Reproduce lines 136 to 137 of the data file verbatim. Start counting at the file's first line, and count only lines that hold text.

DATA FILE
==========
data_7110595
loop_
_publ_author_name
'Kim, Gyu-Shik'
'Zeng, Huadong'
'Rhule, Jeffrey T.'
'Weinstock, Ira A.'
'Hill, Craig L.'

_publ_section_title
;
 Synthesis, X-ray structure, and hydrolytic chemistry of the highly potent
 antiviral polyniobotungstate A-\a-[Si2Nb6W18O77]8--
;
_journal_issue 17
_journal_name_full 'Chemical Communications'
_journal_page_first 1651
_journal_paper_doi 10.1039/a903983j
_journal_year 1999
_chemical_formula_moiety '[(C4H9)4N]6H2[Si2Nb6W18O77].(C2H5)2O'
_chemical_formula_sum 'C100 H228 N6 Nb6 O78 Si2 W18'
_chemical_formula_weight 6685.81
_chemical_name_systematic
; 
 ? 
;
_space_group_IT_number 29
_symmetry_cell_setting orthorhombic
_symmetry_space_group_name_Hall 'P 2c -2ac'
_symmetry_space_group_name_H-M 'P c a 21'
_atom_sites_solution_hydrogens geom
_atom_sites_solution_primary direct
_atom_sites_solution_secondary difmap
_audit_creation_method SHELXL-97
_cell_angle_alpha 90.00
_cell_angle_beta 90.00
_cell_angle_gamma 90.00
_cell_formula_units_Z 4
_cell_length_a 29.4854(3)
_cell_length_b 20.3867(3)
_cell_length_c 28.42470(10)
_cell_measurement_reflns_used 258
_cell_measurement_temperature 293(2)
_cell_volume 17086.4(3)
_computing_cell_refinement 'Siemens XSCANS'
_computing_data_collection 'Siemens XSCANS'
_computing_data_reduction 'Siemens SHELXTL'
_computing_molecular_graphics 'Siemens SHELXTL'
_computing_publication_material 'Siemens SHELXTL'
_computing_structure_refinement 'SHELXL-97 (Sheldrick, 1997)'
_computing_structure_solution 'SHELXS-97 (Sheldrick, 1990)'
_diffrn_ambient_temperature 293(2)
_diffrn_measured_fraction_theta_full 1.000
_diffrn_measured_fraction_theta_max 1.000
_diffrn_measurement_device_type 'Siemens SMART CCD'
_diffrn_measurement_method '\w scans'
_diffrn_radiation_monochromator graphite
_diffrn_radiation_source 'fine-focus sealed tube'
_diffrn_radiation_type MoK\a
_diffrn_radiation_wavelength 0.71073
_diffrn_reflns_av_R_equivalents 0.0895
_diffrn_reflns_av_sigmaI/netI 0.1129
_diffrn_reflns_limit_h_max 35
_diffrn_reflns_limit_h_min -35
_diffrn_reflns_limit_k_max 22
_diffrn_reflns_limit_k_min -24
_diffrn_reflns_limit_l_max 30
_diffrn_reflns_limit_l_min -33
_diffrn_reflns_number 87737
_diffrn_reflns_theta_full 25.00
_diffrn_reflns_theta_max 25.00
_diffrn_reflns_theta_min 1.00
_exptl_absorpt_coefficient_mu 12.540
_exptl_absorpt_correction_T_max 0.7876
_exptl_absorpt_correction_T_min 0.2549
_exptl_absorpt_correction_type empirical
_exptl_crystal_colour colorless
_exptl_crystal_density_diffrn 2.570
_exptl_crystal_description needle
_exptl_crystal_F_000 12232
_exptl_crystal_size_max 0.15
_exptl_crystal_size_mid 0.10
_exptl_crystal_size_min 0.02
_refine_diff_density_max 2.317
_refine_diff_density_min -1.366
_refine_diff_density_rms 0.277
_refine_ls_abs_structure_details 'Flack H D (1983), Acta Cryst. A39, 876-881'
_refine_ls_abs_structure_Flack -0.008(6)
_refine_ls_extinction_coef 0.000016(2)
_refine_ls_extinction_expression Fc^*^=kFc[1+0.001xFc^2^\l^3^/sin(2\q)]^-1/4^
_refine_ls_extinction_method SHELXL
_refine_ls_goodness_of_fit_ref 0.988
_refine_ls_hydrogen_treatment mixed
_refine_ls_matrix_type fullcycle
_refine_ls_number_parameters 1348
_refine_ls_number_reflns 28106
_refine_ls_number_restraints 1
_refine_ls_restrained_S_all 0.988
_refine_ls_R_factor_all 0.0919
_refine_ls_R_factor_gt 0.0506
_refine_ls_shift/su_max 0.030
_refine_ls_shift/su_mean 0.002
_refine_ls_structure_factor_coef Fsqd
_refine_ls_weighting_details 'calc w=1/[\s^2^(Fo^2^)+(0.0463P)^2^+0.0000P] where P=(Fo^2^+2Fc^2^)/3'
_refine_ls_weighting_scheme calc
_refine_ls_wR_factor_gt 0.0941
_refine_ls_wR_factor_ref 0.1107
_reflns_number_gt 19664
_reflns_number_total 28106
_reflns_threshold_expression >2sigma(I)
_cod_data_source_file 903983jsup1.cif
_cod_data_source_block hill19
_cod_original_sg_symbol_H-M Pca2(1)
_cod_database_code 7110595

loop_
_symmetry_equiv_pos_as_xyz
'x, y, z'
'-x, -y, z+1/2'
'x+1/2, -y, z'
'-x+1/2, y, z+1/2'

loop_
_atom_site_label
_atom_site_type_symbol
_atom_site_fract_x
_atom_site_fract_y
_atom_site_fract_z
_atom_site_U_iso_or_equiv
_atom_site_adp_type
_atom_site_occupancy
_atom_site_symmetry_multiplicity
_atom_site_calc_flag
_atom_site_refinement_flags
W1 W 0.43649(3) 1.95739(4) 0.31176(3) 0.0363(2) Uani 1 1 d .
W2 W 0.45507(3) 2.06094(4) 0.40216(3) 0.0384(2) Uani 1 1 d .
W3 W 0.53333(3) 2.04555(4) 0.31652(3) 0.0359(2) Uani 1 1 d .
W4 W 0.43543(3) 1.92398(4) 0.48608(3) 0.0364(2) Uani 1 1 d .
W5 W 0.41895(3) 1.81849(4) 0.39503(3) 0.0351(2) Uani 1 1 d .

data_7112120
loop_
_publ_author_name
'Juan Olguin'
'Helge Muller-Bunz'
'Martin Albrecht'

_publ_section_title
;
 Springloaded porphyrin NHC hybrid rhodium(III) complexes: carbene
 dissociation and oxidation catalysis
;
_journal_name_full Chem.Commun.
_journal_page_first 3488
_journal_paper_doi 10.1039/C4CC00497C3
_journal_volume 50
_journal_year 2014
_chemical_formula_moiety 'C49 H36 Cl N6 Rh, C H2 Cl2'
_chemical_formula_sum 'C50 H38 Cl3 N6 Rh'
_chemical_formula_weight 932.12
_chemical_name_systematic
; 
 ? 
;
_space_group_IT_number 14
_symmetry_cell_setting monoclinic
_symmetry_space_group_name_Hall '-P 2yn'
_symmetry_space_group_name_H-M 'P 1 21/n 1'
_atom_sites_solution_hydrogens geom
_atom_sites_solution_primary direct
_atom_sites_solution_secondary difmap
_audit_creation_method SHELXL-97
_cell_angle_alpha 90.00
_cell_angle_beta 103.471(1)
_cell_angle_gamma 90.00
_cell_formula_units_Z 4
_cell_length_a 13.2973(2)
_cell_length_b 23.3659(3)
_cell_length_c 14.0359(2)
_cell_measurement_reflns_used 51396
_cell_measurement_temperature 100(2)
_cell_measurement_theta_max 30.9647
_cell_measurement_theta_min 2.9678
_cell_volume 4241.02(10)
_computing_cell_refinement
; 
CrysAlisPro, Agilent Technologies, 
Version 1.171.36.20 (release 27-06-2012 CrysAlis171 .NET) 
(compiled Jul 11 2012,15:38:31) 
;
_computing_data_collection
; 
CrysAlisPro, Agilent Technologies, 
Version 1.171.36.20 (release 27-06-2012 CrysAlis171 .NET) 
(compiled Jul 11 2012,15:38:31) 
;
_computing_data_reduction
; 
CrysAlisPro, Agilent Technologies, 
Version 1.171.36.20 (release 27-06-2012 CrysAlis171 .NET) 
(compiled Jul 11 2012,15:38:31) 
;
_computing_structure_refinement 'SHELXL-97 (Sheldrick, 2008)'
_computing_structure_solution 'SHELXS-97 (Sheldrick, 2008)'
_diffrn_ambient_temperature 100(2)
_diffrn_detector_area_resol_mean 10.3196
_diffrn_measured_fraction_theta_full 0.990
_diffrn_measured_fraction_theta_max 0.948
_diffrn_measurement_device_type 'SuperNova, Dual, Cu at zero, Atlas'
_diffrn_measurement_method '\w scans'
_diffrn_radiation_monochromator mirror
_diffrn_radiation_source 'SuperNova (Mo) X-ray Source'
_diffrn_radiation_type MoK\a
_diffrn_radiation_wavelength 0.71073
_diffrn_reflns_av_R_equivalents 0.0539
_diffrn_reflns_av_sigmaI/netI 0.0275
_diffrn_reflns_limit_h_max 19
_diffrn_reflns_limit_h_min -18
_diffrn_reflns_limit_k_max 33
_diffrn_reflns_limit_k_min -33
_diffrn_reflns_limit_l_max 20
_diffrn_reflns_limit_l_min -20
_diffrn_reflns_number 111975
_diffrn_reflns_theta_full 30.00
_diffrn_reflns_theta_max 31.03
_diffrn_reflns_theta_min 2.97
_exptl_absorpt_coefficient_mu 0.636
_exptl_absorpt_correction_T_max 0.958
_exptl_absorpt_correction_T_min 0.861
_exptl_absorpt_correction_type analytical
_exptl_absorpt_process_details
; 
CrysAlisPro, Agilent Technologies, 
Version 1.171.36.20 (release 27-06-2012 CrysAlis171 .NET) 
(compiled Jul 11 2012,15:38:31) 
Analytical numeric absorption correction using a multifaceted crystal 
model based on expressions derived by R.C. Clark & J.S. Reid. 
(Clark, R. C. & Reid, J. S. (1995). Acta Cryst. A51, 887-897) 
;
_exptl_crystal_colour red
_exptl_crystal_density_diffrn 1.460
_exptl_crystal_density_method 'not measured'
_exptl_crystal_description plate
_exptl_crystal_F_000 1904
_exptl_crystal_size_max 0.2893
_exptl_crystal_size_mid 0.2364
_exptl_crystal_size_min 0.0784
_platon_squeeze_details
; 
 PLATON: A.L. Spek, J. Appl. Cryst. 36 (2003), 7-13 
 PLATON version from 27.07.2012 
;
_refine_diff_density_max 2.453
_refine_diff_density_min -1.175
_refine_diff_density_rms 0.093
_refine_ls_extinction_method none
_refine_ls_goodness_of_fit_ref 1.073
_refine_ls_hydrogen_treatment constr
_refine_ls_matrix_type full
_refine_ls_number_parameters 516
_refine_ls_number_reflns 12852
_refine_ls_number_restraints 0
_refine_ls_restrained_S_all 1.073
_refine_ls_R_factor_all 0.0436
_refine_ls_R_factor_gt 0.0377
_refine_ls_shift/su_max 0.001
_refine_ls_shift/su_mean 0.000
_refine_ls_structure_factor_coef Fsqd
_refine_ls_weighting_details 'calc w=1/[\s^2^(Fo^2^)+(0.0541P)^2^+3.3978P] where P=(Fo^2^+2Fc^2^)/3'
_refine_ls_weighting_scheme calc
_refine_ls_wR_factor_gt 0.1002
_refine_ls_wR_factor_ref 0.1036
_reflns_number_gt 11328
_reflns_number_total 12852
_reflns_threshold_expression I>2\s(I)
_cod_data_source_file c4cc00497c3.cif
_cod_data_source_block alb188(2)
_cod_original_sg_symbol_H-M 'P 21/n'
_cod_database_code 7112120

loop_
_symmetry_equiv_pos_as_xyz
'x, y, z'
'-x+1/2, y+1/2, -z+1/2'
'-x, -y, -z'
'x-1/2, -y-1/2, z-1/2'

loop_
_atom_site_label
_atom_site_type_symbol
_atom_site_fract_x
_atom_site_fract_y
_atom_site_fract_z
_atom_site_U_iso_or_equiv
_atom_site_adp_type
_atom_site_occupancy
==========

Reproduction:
W5 W 0.41895(3) 1.81849(4) 0.39503(3) 0.0351(2) Uani 1 1 d .

data_7112120